Aurora Borealis aka Northern Lights
Many of my friends know about my love for photography. Not all of them know that I'm a lazy photographer, so when I'm out taking photos, I keep my bag as light as possible. The tripod is often left at home. Thanks to modern cameras ability to shoot at low light level it is possible to handheld a camera photographing at night with success.
This photo is taken handheld at ISO 12800, full aperture and a shutter speed of 0,4 sec. To make sure of no shaking I braced myself against a wall with my head, kept my breathing under control and pressed the shutter button very slowly. To me the result is good. The Aurora Borealis move sometimes fast and create a blur, but you can see from the stars or the foreground if the movements of the camera has been satisfactory.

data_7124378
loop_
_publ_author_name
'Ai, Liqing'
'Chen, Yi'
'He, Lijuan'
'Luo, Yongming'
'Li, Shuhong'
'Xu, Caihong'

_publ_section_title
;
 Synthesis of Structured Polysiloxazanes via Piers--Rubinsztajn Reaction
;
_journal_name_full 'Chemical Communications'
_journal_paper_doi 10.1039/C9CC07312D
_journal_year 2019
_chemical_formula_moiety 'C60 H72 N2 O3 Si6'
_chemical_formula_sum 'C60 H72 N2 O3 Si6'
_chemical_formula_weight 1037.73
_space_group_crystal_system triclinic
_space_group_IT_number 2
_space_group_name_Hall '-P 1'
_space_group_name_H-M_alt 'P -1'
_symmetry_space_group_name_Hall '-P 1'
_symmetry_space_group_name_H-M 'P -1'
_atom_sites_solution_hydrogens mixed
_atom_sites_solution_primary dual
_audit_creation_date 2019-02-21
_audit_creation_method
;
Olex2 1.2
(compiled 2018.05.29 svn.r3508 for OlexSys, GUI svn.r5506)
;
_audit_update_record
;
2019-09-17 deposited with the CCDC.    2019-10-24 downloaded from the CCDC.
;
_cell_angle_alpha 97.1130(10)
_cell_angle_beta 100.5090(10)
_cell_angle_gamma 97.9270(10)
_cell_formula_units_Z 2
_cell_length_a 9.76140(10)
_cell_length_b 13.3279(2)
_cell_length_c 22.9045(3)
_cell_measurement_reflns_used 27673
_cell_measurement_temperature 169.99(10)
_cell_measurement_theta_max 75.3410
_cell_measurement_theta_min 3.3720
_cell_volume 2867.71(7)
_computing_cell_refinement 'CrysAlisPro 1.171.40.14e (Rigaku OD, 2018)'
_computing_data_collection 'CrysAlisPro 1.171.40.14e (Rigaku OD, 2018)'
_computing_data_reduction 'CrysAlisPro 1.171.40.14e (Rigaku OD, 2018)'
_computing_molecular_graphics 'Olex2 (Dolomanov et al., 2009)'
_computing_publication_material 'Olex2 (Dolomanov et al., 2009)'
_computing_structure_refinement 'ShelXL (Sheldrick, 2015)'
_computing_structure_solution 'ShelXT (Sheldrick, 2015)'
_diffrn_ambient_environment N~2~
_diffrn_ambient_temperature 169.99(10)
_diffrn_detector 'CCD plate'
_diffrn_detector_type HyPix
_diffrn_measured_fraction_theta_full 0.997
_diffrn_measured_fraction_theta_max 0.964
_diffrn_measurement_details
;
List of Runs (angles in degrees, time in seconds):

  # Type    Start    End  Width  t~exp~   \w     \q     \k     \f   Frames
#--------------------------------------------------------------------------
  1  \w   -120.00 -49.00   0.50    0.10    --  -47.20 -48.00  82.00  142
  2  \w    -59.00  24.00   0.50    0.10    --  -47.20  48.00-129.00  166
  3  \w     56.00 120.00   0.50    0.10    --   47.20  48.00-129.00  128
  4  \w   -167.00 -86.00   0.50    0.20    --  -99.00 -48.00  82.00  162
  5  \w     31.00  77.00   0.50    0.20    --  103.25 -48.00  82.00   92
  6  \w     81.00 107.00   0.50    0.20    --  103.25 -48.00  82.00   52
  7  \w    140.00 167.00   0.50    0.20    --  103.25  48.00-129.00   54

To be successful in photographing the Aurora Borealis aka Northern Lights, you have to consider place and time for the job. This photo is taken at Seljenes near Samuels Cottage on Nov 6th 2012, at 7 in the afternoon. It is dark here in the North at that time of the day. There is very little artificial lights around to disturb.
The moon phase is about right, almost two weeks after the full moon. The light from the Aurora Borealis has little competition. The activities in the sky is usually best from 19 to 22 in the early night.
The calendar should also be considered. The dark Moon phase around the end of October or first half of November is the best time of the year, followed by a similar period around early February. Sometimes, however, you may see fantastic Aurora Borealis at other times of the year. Good luck taking wonderful photos of The Magnificent Aurora Borealis.